Substitutes for Missing C Constructs

   

Books Index


Introduction | Substitutes for Missing C Constructs

The Java programming language shares many similarities with the C programming language, but several C constructs have been omitted from the Java language. In most cases, it's obvious why a C construct was omitted and how to make do without it. This chapter suggests replacements for several omitted C constructs whose replacements are not so obvious.

The common thread that connects the items in this chapter is that all of the omitted constructs are data-oriented rather than object-oriented. The Java programming language provides a rich and powerful type system, and the suggested replacements all take full advantage of that type system to deliver a higher quality abstraction than the C construct they replace.

Note: Even if you choose to skip this chapter, it's probably worth reading See Replace Enums with Classes, which discusses the typesafe enum pattern, a replacement for C's enum construct. This pattern is not widely known at the time of this writing, and it has several advantages over the methods currently in common use.

Replace Structs and Typedefs With Classes

The C struct and typedef constructs were omitted from the Java programming language because a class does everything these constructs do and more. A struct merely groups multiple data fields into a single object; a class associates operations with the resulting object and allows the data fields to be hidden from users of the object. In other words, a class can encapsulate its data into an object that is accessed solely by its methods, allowing the implementor the freedom to change the representation over time.

Upon first exposure to the Java programming language, some C programmers believe that classes are too heavyweight to replace structs under some circumstances, but this is not the case. Degenerate classes consisting solely of data fields are nearly equivalent to C structs in every respect:

// Degenerate classes like this should never be public!
class Point {
    public float x;
    public float y;
}

Because such classes are accessed by their data fields, they do not offer the benefits of encapsulation. Hard-line object-oriented programmers feel that such classes are anathema, and should always be replaced by classes with private fields and public access methods:

class Point {
    private float x;
    private float y;

    public Point(float x, float y) {
        this.x = x;
        this.y = y;
    }

    public float getX() { return x; }
    public float getY() { return y; }

    public void setX(float x) { this.x = x; }
    public void setY(float y) { this.y = y; }
}

Go to Top

Certainly, the hard-liners are correct when it comes to public classes: if a class is accessible outside the confines of its package, the prudent programmer will provide access methods so as to preserve the flexibility to change the class's internal representation. If a public class were to expose its data fields, all hope of changing the representation would be lost, as client code for public classes can be distributed all over the known universe.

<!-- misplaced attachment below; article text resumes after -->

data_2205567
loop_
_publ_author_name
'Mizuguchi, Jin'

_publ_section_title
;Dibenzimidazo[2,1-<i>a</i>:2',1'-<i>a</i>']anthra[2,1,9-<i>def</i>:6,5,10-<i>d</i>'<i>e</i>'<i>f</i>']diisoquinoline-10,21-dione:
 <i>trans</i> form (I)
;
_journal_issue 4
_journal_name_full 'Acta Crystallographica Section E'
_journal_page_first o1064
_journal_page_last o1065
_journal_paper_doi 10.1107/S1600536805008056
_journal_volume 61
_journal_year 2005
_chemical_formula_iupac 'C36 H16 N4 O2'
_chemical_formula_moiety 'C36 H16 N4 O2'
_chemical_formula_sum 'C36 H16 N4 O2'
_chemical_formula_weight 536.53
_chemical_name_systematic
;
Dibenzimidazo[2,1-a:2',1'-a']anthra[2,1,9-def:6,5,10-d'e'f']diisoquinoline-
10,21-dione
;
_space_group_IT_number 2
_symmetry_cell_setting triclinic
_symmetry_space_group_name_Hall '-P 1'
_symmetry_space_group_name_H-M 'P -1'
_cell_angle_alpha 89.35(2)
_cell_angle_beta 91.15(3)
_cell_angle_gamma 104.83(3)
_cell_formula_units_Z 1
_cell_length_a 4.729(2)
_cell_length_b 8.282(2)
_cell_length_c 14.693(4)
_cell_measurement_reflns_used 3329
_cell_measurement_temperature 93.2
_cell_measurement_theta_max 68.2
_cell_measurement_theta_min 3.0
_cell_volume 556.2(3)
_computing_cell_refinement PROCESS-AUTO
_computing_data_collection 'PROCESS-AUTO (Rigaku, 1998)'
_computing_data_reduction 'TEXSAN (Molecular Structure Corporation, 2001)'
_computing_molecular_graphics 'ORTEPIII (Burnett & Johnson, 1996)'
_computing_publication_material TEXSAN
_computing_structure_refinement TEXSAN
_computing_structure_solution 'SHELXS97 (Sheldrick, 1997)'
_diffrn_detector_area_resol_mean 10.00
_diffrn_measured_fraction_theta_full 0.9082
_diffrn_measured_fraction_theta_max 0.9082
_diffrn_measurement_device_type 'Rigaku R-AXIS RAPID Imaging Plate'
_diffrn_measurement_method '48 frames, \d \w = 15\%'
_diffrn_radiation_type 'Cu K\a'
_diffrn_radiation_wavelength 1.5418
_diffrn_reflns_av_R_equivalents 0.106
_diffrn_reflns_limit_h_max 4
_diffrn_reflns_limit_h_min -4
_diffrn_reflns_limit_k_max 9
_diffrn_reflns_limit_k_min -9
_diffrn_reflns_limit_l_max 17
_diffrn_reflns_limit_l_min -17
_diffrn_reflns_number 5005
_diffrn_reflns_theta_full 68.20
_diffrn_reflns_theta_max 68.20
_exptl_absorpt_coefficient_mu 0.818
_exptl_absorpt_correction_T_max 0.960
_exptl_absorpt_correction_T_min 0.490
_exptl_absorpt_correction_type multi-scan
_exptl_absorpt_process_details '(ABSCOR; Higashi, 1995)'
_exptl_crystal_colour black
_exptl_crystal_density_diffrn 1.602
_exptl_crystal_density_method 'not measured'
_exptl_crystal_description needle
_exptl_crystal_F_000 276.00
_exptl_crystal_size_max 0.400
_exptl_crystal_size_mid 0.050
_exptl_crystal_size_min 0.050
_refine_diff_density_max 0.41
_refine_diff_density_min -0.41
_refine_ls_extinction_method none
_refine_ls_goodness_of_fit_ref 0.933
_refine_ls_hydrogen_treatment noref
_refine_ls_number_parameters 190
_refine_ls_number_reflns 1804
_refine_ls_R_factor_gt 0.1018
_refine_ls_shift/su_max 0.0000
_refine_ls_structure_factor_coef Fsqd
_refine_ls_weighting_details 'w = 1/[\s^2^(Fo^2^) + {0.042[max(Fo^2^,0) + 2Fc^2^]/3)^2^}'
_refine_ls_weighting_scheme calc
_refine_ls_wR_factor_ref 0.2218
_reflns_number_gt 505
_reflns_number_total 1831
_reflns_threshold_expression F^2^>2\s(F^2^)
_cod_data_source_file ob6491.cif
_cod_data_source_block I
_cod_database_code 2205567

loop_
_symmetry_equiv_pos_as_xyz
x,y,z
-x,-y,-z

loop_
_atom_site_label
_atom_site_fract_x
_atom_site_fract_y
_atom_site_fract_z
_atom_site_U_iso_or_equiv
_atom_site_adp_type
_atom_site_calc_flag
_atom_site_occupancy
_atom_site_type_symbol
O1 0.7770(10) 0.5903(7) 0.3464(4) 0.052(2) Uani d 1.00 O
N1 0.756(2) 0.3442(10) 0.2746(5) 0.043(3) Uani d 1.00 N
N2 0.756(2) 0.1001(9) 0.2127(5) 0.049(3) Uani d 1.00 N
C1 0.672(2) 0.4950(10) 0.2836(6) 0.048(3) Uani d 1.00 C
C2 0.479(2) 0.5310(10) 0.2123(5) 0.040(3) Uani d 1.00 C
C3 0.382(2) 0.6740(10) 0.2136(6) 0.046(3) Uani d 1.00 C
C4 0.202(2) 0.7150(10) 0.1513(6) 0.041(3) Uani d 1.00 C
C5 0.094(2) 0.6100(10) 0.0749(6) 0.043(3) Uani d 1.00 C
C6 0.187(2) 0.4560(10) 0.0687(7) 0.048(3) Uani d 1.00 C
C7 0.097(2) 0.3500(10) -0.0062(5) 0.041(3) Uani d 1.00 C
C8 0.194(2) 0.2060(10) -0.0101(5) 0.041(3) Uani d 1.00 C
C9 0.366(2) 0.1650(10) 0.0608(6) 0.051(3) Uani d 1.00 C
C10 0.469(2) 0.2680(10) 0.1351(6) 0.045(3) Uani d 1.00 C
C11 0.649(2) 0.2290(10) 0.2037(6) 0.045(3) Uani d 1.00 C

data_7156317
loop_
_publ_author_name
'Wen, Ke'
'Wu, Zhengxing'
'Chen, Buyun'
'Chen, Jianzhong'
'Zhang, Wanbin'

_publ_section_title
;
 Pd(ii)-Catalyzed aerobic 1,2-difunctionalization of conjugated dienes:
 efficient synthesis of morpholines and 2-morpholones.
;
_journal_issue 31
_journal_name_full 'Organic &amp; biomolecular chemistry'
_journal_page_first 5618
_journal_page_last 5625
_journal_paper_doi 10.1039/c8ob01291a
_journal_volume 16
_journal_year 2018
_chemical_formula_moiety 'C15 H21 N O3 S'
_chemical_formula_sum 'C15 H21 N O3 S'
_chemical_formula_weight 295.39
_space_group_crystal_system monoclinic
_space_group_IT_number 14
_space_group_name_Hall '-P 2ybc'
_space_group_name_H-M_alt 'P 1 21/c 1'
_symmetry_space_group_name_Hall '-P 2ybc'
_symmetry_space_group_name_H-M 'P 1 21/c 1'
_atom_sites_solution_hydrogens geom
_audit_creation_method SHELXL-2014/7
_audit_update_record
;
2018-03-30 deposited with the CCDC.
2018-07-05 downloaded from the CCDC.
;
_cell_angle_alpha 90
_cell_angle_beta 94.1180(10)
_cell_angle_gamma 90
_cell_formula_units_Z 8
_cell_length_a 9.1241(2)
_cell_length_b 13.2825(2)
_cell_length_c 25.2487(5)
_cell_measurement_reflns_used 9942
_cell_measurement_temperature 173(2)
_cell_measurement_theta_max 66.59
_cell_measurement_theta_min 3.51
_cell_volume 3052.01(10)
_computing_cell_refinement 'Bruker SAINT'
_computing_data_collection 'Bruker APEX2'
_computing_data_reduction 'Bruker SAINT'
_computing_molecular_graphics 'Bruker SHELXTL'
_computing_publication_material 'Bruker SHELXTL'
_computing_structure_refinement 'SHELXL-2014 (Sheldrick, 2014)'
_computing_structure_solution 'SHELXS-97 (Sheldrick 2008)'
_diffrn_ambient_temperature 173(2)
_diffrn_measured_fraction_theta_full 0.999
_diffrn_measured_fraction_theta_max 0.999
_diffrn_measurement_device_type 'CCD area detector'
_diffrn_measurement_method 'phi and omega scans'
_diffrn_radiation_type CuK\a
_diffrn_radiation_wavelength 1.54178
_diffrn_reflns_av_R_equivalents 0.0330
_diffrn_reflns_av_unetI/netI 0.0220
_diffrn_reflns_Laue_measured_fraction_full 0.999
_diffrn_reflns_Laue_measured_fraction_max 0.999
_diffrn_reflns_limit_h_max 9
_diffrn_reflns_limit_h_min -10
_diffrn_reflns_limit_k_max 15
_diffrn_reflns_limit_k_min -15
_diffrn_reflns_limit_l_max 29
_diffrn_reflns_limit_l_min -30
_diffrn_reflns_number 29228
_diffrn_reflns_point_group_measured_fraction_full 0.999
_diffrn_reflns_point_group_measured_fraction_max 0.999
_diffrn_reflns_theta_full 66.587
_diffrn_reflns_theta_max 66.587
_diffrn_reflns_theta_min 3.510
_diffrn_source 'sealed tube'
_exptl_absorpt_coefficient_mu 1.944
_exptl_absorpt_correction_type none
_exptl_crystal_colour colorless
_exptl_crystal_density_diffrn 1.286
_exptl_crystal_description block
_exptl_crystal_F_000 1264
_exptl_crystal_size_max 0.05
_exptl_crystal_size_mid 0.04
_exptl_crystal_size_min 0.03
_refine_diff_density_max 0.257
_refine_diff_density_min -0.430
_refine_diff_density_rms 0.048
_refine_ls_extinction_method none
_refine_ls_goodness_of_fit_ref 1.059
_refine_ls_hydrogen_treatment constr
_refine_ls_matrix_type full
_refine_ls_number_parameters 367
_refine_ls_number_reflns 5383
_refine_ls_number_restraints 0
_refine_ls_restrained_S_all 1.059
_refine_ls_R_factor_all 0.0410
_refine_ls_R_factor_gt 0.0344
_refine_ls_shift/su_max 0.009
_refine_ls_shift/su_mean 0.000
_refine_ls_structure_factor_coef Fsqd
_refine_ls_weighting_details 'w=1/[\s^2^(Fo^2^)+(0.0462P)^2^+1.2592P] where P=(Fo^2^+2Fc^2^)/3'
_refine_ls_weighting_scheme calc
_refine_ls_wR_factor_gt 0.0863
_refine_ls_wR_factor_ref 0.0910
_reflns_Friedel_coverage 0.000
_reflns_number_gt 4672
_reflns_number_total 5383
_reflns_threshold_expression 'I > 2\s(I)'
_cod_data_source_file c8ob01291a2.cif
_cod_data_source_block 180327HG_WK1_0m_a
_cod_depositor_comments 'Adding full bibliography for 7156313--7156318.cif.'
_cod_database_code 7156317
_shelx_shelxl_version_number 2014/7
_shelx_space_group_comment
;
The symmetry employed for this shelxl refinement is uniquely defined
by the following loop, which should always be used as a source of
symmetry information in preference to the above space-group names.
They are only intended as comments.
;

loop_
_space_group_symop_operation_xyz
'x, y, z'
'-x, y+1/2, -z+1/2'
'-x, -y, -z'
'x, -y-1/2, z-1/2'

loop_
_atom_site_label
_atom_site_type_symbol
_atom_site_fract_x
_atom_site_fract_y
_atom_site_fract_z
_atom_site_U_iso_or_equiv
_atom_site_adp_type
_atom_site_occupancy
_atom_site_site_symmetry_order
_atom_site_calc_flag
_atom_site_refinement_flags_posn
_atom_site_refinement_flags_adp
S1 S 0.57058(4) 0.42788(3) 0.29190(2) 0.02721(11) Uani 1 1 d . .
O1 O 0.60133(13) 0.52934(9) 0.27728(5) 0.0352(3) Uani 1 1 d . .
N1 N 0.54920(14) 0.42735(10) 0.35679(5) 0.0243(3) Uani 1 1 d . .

If, however, a class is package-private, or it is a private nested class, there is nothing inherently wrong with directly exposing its data fields, assuming they really do describe the abstraction provided by the class. This approach generates less visual clutter than the access method approach, both in the class definition and in the client code that uses the class. While the client code is tied to the internal representation of the class, this code is restricted to the package that contains the class. In the unlikely event that a change in representation becomes desirable, it is possible to effect the change without touching any code outside the package. In the case of a private nested class, the scope of the change is further restricted to the enclosing class.

Replace Unions with Class Hierarchies

The C union construct is most frequently used to define structs that are capable of holding more than one type of data. Such a struct typically contains at least two fields: a union and a tag. The tag is just an ordinary field that is used to indicate which of the possible types is held by the union. The tag is generally of some enum type created for the purpose. A struct containing a union and a tag is sometimes called a discriminated union.

In the C example below, the shape_t type is a discriminated union that can be used to represent either a rectangle or a circle. The area function takes a pointer to a shape_t struct and returns its area, or -1.0 if the struct is invalid:

#include "math.h"
typedef enum {RECTANGLE, CIRCLE} shapeType_t;

typedef struct {
    double length;
    double width;
} rectangleDimensions_t;

typedef struct {
    double radius;
} circleDimensions_t;

typedef struct {
    shapeType_t tag;
    union {
        rectangleDimensions_t rectangle;
        circleDimensions_t    circle;
    } dimensions;
} shape_t;

double area(shape_t *shape) {
    switch(shape->tag) {
      case RECTANGLE: {
        double length = 
           shape->dimensions.rectangle.length;
        double width  = 
           shape->dimensions.rectangle.width;
        return length * width;
      }